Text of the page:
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Delta Burke looks back on ‘Designing Women’ exit, and using crystal meth to lose weight

Nardine Saad – Los Angeles Times (TNS)

“Designing Women” alum Delta Burke says her “ugly” experience on the hit CBS sitcom drove her away from Los Angeles, and her long-time struggle with her weight led her to use crystal meth to keep off the pounds.

Known for playing the sassy former beauty queen Suzanne Sugarbaker on the 1980s comedy, Burke opened up for the first time in years on “Glamorous Trash,” a celebrity memoir podcast hosted by TV writer and comedian Chelsea Devantez, who revisited Burke’s 1998 book, “Delta Style: Eve Wasn’t a Size 6 and Neither Am I.”

The 67-year-old actor told Devantez how she turned to crystal meth to slim down when she first arrived in Hollywood. She explained that while she was in drama school in London, a doctor gave her pills to help her lose weight, but when she came to the United States, she didn’t realize that the “Black Beauties” that she had been prescribed were illegal stateside.

“They were like medicine to me: take them in the morning so you won’t eat. It wasn’t a recreational thing. After you build up a tolerance to anything and it wasn’t working anymore,” she said, explaining that the Black Beauties eventually stopped working for her and that she had to start using something else.

“Nobody knew about crystal meth at the time,” she added, and a dealer who had previously obtained the Black Beauties for her introduced her to the new drug and told her to chop it up and “snort” it. But she didn’t feel comfortable with that administration of the narcotic, so she put it in her cranberry juice and drank it instead.

The “Women of the House” and “What Women Want” star said she would drink a glass before going to work on the early 1980s sitcom “Filthy Rich,” and then she “wouldn’t eat for five days.”

“And they were still saying, ‘Your butt’s too big. Your legs are too big,’” Burke said. “And I now look back at those pictures and go, ‘I was a freaking goddess.’”

The former Miss America contestant explained that “the look” of the time was Diane Keaton in “Annie Hall,” and she was encouraged to dress like the thin Oscar winner for auditions. But, she said, she “had bosom and hips and wonderful curves” that didn’t adhere to beauty standards of the era, lamenting that the press treated serial killers “kinder than if you put on some weight.”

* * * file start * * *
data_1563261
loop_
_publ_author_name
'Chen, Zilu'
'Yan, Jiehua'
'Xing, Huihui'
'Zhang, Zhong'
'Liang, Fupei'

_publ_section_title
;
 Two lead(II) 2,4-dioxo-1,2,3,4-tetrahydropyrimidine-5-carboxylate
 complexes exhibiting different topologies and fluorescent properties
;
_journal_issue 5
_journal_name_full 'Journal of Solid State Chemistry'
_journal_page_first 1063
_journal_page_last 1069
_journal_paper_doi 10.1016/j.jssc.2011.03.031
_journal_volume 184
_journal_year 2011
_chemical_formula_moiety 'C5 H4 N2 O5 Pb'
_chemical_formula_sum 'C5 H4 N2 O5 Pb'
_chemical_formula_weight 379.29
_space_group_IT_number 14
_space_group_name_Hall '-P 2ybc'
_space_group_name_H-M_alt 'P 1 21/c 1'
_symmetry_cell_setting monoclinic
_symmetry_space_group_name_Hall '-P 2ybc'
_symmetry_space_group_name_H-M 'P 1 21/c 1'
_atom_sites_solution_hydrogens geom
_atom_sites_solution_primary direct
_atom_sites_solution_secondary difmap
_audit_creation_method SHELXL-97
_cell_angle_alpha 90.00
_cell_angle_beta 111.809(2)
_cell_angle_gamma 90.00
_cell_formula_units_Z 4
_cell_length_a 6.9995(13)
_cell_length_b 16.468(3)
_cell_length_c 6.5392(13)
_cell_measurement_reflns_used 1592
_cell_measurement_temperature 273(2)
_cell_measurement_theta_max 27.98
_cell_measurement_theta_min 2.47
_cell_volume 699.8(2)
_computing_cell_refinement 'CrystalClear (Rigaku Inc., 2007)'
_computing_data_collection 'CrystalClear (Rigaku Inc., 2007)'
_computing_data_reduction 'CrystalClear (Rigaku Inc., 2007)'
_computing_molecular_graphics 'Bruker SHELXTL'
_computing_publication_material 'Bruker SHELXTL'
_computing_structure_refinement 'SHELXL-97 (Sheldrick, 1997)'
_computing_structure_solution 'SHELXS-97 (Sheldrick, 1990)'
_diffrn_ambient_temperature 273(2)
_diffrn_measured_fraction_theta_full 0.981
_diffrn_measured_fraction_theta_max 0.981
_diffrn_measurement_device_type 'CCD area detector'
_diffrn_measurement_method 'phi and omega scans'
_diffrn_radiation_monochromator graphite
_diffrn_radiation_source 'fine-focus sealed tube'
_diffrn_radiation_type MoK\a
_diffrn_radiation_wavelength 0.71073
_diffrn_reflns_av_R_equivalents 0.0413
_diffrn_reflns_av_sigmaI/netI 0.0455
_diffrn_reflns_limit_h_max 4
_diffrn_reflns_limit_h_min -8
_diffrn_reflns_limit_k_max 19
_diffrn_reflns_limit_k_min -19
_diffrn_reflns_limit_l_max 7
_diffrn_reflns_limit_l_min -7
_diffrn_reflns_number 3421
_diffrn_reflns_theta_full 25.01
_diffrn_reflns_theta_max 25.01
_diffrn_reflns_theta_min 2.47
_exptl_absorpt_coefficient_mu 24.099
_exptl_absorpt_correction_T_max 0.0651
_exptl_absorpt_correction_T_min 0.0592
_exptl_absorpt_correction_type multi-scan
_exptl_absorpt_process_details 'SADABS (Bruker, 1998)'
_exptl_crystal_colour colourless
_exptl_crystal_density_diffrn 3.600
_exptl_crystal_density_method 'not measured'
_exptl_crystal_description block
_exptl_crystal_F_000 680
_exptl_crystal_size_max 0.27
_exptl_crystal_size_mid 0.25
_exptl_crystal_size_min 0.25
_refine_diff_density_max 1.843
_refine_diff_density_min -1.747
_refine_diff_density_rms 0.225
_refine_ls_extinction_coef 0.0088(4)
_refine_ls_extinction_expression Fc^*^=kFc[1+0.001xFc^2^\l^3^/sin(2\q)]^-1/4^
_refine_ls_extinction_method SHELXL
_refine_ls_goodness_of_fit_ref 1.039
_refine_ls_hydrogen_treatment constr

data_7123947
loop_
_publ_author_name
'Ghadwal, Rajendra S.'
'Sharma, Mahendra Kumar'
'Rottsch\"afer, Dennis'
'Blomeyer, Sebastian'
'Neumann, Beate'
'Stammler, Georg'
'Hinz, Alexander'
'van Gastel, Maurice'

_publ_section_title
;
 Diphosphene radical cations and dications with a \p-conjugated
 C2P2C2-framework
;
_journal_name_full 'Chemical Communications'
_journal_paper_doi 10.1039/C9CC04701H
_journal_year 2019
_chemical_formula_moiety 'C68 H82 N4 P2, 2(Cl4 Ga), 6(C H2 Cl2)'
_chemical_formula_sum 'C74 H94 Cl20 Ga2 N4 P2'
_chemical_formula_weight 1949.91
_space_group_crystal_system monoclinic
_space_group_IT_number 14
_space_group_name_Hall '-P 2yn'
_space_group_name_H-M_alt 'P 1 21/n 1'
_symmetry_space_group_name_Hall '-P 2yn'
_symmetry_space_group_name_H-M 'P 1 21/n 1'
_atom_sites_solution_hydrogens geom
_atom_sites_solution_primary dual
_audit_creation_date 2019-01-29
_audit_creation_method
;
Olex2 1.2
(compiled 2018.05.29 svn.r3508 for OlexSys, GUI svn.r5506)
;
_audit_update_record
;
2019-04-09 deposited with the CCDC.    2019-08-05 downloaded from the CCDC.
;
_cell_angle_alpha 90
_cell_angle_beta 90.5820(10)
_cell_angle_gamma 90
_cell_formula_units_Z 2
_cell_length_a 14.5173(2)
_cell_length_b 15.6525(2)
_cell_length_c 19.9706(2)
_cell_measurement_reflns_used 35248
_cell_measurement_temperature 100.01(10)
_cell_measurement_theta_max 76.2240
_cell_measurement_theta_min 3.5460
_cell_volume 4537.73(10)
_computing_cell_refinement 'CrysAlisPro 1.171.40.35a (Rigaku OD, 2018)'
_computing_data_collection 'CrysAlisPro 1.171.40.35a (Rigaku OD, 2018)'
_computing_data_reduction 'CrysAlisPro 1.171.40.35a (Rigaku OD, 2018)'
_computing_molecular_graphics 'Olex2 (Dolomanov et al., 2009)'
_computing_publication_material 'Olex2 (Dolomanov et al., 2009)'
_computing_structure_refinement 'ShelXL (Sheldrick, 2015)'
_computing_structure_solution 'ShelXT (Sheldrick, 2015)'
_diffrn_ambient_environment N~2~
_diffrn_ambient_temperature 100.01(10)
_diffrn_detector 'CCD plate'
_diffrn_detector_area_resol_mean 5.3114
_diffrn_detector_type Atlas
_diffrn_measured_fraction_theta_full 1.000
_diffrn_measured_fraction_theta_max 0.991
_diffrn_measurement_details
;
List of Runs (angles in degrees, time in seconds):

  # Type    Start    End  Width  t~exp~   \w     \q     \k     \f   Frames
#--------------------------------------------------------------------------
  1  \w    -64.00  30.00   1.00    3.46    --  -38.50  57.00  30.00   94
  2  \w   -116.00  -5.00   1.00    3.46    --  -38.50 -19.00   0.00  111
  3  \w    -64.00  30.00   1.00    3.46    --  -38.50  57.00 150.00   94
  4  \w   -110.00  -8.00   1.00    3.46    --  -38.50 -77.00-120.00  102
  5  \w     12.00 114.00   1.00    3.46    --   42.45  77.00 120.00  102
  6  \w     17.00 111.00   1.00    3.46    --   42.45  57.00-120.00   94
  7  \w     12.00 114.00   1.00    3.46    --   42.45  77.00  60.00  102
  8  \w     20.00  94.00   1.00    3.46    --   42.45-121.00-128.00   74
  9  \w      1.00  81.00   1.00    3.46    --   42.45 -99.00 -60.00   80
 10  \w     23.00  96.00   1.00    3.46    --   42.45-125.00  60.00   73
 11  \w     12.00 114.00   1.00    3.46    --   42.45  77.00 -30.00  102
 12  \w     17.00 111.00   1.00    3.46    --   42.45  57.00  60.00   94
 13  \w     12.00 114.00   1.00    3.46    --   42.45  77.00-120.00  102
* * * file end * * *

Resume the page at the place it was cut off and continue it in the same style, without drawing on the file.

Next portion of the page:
The Emmy nominated star endured a media maelstrom over her figure during her later run on “Designing Women.” She was also hounded by fans who constantly asked her if she was pregnant. At one point, she said a person flung open her coat and said, “Let’s see, how fat are ya?”

“I’m so good at low self-esteem and self-loathing — I’ve really got that down — so when I start getting down about getting old and ‘I’m too fat’ and whatever, [my husband] Mac will remind me — and I’ll try to remind me — that in another year you’re going to look back at this and go ‘whoa, I was looking pretty good.’

“I did look back at that and I realize I was beautiful, I was gorgeous, and nobody said that. All they said was what a pig I was and this that and the other, which fed into my insecurities. I wish I had known — I wish that every young woman could know — she is beautiful. She’s got power and she doesn’t know because they don’t want you to know it.”

Burke said she was “emotionally fragile” and always struggled with her weight while doing the show, which ran on CBS from 1986 to 1993. Much of that was written into the series, including in the touchstone episode “They Shoot Fat Women, Don’t They?” Burke exited the series in a tumult with producers and abuse allegations, and after her option wasn’t picked up. She was trailed shortly by co-star Jean Smart, who went on to “Hacks” fame.